The Tories have targeted Glasgow for savage closure of Job Centres, not only threatening low-paid DWP staff jobs, but especially adding another cruel layer of punishment to the unemployed - adding drastically to their journeys, making a walk to the Job Centre virtually impossible, public transport even more unaffordable, lateness for appointments far more likely, thereby battering the poorest with an escalated sanctions regime that has already driven thousands to starvation, in some cases suicide. 
The number of 'Daniel Blakes' is set to rocket.

Tent City at Amazon!
As sections of the press expose the repressive hell-hole for workers inside tax-dodging exploiters like Amazon, other reports reveal Amazon workers camping out in tents in the bitter winter weather in the woods beside their Dunfermline plant, to save the fares to work that they can't afford on Amazon wages. 
Maybe that's what Mark Carney means by "open markets"! So much for the old adage of working to keep a roof over your head!
Abstract labels like 'neo-liberalism' and 'globalization' cannot begin to convey the brutality of exploitation millions of workers and unemployed or sick workers suffer, as human sacrifices on the altar of profit.

Socialist Measures to Tackle Root Causes 
Prime causes of poverty amongst younger and part-time workers are the series of lower legal minimum wages for under-25s, and the spreading plague of casualised, insecure jobs; its ultimate expression being zero hours contracts. Both are consciously manufactured tools of planned poverty by capitalist employers and their politicians. 

End Age Wage Discrimination 
The SSP has persistently fought for abolition of the lower youth rates of minimum wage; for the same guaranteed minimum for all from 16 upwards - a rate that reflects the real cost of living, without workers being chained to dependency on in-work, top-up benefits - £10-an-hour now! 
This would counter a growing trend towards employing younger staff in preference to 'older' workers who legally have to be paid a bit more. Take a trip round any High Street or retail park and you'll spot the age profiles lowering in recent years, to allow profiteers to lower their wage bills.

Zero Hours, Zero Rights 
There is increasing fury at zero hours contracts, where workers in hospitality, social care, retail, education, fast food outlets, etc - 120,000 of them in Scotland alone - sit by their mobile or email in desperate hope of a shift, and frequently fork out transport costs to work only to be told they're not needed after all.
Zero hours and nominal hours contracts - 4, 6, 8, 12-hours-a-week being commonplace - have been systematically used to crush wage rates, using the fear arising from job insecurity to terrorize workers into accepting their lowly position. As an example, one of my family is working for rotten pay in the leisure industry, hired six months at a time, but only after he signed a contract that explicitly bans him from joining a union!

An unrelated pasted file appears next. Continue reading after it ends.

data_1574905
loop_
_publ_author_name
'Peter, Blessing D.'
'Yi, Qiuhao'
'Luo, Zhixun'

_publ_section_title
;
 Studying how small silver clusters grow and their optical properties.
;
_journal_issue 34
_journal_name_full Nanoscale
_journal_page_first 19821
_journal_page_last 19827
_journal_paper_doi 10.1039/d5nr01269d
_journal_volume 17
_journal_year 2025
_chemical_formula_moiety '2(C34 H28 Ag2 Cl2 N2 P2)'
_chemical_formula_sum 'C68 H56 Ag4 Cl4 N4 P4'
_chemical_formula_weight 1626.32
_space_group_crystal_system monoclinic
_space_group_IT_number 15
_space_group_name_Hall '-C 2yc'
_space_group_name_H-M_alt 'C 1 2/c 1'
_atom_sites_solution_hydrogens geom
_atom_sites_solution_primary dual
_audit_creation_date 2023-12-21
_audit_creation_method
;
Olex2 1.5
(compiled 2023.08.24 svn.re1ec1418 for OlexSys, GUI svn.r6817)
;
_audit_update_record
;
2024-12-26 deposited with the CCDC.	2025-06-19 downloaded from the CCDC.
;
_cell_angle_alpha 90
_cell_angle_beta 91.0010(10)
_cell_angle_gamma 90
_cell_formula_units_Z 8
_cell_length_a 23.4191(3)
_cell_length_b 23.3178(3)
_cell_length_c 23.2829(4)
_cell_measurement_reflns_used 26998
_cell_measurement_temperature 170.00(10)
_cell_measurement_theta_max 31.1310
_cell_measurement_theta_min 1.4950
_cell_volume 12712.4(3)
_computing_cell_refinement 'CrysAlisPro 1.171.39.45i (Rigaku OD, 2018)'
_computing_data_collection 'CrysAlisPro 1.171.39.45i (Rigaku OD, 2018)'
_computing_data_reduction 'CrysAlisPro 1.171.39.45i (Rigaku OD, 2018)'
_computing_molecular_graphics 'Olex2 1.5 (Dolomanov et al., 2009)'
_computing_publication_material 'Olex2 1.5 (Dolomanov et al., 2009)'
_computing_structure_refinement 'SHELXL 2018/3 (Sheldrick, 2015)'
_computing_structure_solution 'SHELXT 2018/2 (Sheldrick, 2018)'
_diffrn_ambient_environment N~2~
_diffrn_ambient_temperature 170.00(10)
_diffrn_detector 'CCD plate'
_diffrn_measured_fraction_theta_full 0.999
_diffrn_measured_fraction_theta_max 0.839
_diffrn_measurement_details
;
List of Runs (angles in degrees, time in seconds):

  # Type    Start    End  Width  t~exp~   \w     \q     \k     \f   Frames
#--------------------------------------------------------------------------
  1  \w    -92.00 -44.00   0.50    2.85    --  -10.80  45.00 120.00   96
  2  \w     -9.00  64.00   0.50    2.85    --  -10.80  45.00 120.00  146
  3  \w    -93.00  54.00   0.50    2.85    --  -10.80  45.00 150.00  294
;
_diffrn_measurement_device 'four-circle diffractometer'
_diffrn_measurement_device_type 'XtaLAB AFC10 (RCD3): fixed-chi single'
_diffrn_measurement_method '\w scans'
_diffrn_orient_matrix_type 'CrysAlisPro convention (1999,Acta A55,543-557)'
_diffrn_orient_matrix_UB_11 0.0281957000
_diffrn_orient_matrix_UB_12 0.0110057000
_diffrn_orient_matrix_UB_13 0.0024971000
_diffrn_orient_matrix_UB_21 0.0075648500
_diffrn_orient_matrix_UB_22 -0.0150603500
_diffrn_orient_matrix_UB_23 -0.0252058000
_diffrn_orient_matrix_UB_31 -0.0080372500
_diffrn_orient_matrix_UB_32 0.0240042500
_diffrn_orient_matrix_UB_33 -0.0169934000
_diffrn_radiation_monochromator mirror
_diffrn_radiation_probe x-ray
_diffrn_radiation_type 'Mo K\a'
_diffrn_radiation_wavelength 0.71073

That's why - to help end the atrocities of poverty and inequality, as described by Hammond and Carney - the SSP is battling to abolish zero hours contracts entirely. And not just so governments and employers can gain a cheap propaganda advantage by ending zero hours and instead offering one hour a week, as advocated by Jeremy Corbyn's Labour leadership opponent, Owen Smith. 

For Guaranteed 16-Hour Minimum & 35-Hour Maximum Week 
We are pioneering the demand for a guaranteed minimum contract of 16-hours-a-week for all jobs - only allowing exceptions where a worker, accompanied by their recognized union rep, requests lesser hours to suit their circumstances.
Alongside that, the SSP's crusade for a maximum 35-hour working week, with no loss of earnings - rapidly moving to a 4-day week and 6-hour day - would spearhead radical wealth redistribution, away from private profit to pay. 

Taking the dominant sectors of the economy into democratic public ownership - removing the poisonous pursuit of private profit - would allow society to harness the benefits of robotics, algorithms and the explosion of new technology for working people -  with drastically reduced hours of work, rather than robbery of 15 million UK jobs, as the aforementioned Carney warned of in his same speech.

Socialist Resolution 
Capitalism doesn't work - except for the richest 1%. Capitalism enforces poverty and insecurity for millions, grotesque opulence for the millionaires, and the obscenity of millions suffering mental ill-health through long hours of overwork, whilst millions others suffer the same stresses and strains from not being able to get the hours of work they require to financially survive.

Make a New Year resolution to arm yourself with the facts, arguments and policies to help persuade others to shake off the chains of capitalist exploitation. Resolve to make 2017 a year of advance for the rational, humane, egalitarian alternative of socialist democracy, where hunger, reliance on food banks, and stunted growth of human potential through poverty and inequality, are cast into the past as nightmare memories.